Pray Without Ceasing

As the coronavirus pandemic and racial unrest going on all across America continues, we find ourselves living in highly stressful times. One only needs to turn on the TV or go on any social media site to find plenty of reasons for our stress. In fact, a look at an article published on June 2, 2020 titled, Pandemic, Recession, Unrest: 2020 and the Confluence of Crises,” by Susan Milligan, Senior Political Writer at U.S. New and World Report is just one of a plethora of articles related to the current crises going on around America.

I find myself not wanting to turn on the news on TV very often anymore as I don’t want to add more stressful news to what I’ve already heard is going on out there; yet, a head in the sandapproach accomplishes nothing.

For Christians, our first avenue of defense is prayer. There is a lot of power in prayer, and it is not a static activity. Paul wrote in Philippians 4:6-7 (NIV), Do not be anxious about anything, but in every situation, by prayer and petition, with thanksgiving, present your requests to God. And the peace of God, which transcends all understanding, will guard your hearts and your minds in Christ Jesus.” 

“Anything” can be, well, anything… coronavirus, the unrest that is going on around the country, a job loss, a death in the family, uncertainty in any given situation. In fact, it can be any kind of upheaval big or small–the list of things that can cause us stress is endless.

In an article published on January 29, 2019 on Medium.com and titled, Living Words: Philippians 4:6-7,” by Lucas Quagliata, Marketing Strategist, he writes:

“Don’t worry about anything; instead, pray about everything. Tell God what you need, and thank him for all he has done. Then you will experience God’s peace, which exceeds anything we can understand.” (Phil. 4:6-7, NLT)

This verse is special not only because of what it reveals about God, but also for how it empowers us in difficult times. We are told that speaking with God, telling Him what we need and praising Him for what He’s done, will allow us to experience a peace that goes beyond our own understanding, outside of what we can even imagine.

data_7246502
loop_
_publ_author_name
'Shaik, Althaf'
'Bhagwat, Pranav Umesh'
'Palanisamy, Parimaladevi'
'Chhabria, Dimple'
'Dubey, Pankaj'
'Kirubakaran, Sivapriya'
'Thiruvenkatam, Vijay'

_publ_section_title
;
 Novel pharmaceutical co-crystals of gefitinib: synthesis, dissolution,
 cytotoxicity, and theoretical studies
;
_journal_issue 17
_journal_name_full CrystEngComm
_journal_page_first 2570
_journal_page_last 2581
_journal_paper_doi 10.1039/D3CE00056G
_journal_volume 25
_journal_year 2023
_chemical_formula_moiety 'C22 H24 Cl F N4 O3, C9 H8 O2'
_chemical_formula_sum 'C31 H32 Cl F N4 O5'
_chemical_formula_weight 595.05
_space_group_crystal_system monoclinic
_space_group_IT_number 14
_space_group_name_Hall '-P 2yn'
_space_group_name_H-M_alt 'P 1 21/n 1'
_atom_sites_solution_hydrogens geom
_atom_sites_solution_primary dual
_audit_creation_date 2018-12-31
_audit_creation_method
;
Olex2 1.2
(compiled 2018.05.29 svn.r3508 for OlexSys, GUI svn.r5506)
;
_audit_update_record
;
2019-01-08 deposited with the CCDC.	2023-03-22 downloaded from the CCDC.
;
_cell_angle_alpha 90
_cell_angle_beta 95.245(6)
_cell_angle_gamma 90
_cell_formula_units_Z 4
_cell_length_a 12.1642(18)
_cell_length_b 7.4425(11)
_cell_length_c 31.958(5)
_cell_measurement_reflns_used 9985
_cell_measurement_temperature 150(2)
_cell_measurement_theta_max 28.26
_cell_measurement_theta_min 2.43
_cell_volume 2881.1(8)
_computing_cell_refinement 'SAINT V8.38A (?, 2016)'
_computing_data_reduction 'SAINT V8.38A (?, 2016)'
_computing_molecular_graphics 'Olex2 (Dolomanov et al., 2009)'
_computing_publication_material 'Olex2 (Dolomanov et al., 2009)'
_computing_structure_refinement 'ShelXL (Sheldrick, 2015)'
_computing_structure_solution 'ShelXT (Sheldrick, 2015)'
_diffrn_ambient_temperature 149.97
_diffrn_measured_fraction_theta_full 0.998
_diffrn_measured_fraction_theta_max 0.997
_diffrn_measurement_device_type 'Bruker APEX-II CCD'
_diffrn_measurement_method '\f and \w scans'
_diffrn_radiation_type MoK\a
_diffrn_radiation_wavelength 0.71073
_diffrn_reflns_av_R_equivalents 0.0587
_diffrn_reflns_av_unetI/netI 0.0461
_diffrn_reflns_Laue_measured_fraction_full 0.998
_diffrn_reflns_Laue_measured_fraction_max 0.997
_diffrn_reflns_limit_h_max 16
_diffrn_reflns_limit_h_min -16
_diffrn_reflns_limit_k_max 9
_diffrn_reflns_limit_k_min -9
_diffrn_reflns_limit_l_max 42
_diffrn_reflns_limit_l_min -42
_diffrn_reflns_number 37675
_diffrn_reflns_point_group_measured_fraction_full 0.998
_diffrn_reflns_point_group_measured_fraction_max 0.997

When we face hardship, this is a verse we can look to. When life overwhelms, this verse reminds us to turn to God, ask Him to help us, and think about the positives. The last of those may seem like an odd thing to do in times of trouble. Praising God in times of calamity isn’t our reflexive response.

I don’t believe that Paul, the author, tells us here to think about the positives because then our situation won’t seem that bad, or because it will take our minds off of the trouble, or anything like that. I think it’s more likely that it helps us to view things in a different light and begin to plot a way forward. What can we do to bring good into a negative situation? In a time of scarcity or lacking, what do we have to build with?

While this verse can bring comfort out of context, it can be understood more completely as part of the larger chapter. Paul goes on:

His peace will guard your hearts and minds as you live in Christ Jesus.

And now, dear brothers and sisters, one final thing. Fix your thoughts on what is true, and honorable, and right, and pure, and lovely, and admirable. Think about things that are excellent and worthy of praise. Keep putting into practice all you learned and received from me—everything you heard from me and saw me doing. Then the God of peace will be with you.

Paul reiterates that we should focus on the good, focus on building towards what is right. Even when our hearts are in the right place, it’s all too easy to begin with the negative. Paul says here to flip that on its head, to fix our thoughts on what is lovely, pure, and admirable, and to put those things into practice. Won’t that, in turn, crowd out and eliminate what ails us? By doing this, we add light to the darkness and we show ourselves and others the best way forward.

He then writes of how God has shown him how to live when times are great, and when they’re not. Whether he has a full stomach or is starving, when he has plenty or little. It’s worth reading the whole chapter. This ties in well with the idea that God provides us with a peace that goes beyond what we’re able to understand. After all, shouldn’t we feel more anxious when we’re feeling insecure? When we’re not healthy, or we’re experiencing financial hardship, or having problems with our relationships?

Human wisdom would tell us that we should be worried in those situations. But God tells us to spend time in prayer, to think of what we have, and to take action from a higher, enlightened perspective. By taking time to think things through and pray, we receive a calming guidance about where we are and what to do next. This allows us to center ourselves and face our troubles with confidence—a confidence that we ourselves may not even comprehend. This removes the power that the world claims to hold over us and gives that power to its rightful owner, The Lord above. (Quote source here.)

We tend to want to understand (and try to control) everything that is going on around us, and we don’t want to be kept in the dark about anything. However, life is full of complex, convoluted, and larger-than-our-own-lives situations that all too often we don’t understand and we can’t understand. Our understanding is finite. However, God’s understanding in infinite.

In an article published on June 2, 2016, titled, 9 Bible verses to help us understand how unlimited God is,” by Patrick Mabilog, contributor on ChristianToday.com, he writes: